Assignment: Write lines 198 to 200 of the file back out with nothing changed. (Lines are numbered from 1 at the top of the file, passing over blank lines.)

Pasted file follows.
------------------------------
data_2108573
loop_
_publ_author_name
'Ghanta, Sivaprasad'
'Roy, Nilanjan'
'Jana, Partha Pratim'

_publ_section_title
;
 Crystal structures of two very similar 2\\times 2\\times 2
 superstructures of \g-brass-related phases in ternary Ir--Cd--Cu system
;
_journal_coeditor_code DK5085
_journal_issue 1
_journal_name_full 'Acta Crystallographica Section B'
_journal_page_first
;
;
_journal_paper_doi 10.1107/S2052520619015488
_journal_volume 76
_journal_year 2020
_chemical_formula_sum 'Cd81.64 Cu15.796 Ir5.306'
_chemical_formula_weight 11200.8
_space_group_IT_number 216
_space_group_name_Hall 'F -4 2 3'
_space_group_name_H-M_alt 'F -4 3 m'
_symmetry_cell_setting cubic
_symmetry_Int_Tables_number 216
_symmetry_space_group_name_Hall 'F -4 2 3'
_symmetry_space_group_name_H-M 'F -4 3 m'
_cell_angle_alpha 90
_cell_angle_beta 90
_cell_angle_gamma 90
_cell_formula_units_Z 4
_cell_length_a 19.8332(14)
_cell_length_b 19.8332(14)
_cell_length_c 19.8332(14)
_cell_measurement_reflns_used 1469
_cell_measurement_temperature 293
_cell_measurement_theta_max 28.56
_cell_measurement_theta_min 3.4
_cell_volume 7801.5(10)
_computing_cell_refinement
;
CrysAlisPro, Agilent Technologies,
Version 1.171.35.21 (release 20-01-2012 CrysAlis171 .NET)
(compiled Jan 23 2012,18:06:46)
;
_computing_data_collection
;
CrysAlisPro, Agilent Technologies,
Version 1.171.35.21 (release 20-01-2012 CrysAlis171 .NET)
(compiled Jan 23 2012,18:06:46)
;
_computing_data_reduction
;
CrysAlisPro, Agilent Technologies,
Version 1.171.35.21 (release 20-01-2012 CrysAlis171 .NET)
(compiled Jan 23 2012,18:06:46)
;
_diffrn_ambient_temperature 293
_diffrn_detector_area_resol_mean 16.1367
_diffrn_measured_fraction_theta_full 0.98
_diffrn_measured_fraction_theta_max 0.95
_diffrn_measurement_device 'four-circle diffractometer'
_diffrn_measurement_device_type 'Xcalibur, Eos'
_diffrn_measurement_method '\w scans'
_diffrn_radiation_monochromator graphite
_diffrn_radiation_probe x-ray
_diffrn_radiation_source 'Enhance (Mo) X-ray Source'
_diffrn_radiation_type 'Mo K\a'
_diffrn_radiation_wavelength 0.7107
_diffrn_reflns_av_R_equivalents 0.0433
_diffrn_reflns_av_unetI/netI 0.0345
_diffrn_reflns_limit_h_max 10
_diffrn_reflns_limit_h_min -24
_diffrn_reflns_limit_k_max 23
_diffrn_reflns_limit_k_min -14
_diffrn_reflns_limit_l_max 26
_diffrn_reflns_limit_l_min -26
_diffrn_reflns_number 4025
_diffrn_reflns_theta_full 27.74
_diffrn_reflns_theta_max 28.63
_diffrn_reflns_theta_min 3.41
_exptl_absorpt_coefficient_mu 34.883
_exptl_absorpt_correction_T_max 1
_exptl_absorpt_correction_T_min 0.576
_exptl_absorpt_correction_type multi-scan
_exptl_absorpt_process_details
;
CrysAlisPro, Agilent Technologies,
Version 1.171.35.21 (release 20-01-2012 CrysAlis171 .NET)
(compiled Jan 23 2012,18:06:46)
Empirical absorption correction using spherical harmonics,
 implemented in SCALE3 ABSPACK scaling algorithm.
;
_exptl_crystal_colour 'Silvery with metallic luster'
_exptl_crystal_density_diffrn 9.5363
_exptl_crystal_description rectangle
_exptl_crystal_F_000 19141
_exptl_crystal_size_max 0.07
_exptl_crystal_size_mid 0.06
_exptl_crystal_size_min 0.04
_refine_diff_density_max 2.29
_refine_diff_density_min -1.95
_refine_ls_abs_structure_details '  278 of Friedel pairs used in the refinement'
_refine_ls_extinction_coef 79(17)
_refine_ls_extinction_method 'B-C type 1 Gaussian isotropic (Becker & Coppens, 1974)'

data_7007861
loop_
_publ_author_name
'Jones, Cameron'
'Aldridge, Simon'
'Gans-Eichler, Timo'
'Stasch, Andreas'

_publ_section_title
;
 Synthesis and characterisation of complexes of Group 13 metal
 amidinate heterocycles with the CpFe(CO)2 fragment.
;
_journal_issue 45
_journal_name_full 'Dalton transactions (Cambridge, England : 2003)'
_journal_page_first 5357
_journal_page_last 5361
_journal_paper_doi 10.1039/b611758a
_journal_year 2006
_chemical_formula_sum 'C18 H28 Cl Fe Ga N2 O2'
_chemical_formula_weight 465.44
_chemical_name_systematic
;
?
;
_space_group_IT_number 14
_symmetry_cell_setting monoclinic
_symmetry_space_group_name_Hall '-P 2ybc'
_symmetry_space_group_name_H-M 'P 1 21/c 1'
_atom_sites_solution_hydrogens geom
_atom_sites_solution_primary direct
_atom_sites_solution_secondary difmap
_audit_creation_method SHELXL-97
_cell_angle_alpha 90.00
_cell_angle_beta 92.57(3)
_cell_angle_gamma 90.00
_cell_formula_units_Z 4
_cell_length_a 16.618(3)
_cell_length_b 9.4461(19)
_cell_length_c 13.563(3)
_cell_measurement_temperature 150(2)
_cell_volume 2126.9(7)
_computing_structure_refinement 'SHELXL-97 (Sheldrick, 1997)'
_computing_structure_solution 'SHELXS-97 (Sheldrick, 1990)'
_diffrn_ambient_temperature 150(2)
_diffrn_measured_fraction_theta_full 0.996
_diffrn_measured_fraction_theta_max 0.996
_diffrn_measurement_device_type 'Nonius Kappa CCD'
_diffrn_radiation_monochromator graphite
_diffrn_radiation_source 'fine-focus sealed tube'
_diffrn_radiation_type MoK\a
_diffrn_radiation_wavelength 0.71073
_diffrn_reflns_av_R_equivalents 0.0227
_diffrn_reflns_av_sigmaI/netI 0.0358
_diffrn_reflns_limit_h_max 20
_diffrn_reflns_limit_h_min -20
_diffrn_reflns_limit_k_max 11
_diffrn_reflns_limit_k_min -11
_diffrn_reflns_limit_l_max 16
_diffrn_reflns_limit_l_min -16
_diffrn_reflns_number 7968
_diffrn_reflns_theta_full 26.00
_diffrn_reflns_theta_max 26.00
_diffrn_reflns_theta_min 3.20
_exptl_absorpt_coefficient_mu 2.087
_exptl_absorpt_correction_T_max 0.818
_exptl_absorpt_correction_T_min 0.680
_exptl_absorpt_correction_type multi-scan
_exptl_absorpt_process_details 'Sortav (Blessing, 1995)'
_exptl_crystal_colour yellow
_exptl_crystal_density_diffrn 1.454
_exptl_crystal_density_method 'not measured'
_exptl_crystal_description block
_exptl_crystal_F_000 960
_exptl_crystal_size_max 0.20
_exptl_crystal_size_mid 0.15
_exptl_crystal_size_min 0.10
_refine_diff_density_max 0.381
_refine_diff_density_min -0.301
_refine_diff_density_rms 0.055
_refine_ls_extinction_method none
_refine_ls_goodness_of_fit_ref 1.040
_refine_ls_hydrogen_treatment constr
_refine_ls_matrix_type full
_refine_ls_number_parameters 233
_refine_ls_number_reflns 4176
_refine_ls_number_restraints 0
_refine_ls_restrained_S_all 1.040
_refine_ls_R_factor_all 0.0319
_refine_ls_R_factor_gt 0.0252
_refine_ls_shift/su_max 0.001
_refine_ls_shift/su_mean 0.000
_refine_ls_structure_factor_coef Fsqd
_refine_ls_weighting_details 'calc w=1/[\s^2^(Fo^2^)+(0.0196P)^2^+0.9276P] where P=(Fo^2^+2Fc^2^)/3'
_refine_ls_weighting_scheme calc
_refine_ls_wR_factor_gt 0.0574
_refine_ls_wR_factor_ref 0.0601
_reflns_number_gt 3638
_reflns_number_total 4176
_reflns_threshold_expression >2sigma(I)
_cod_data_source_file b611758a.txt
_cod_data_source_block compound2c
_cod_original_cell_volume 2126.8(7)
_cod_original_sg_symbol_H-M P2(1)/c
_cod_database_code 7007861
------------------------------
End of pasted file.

_refine_ls_shift/su_mean 0.000
_refine_ls_structure_factor_coef Fsqd
_refine_ls_weighting_details 'calc w=1/[\s^2^(Fo^2^)+(0.0196P)^2^+0.9276P] where P=(Fo^2^+2Fc^2^)/3'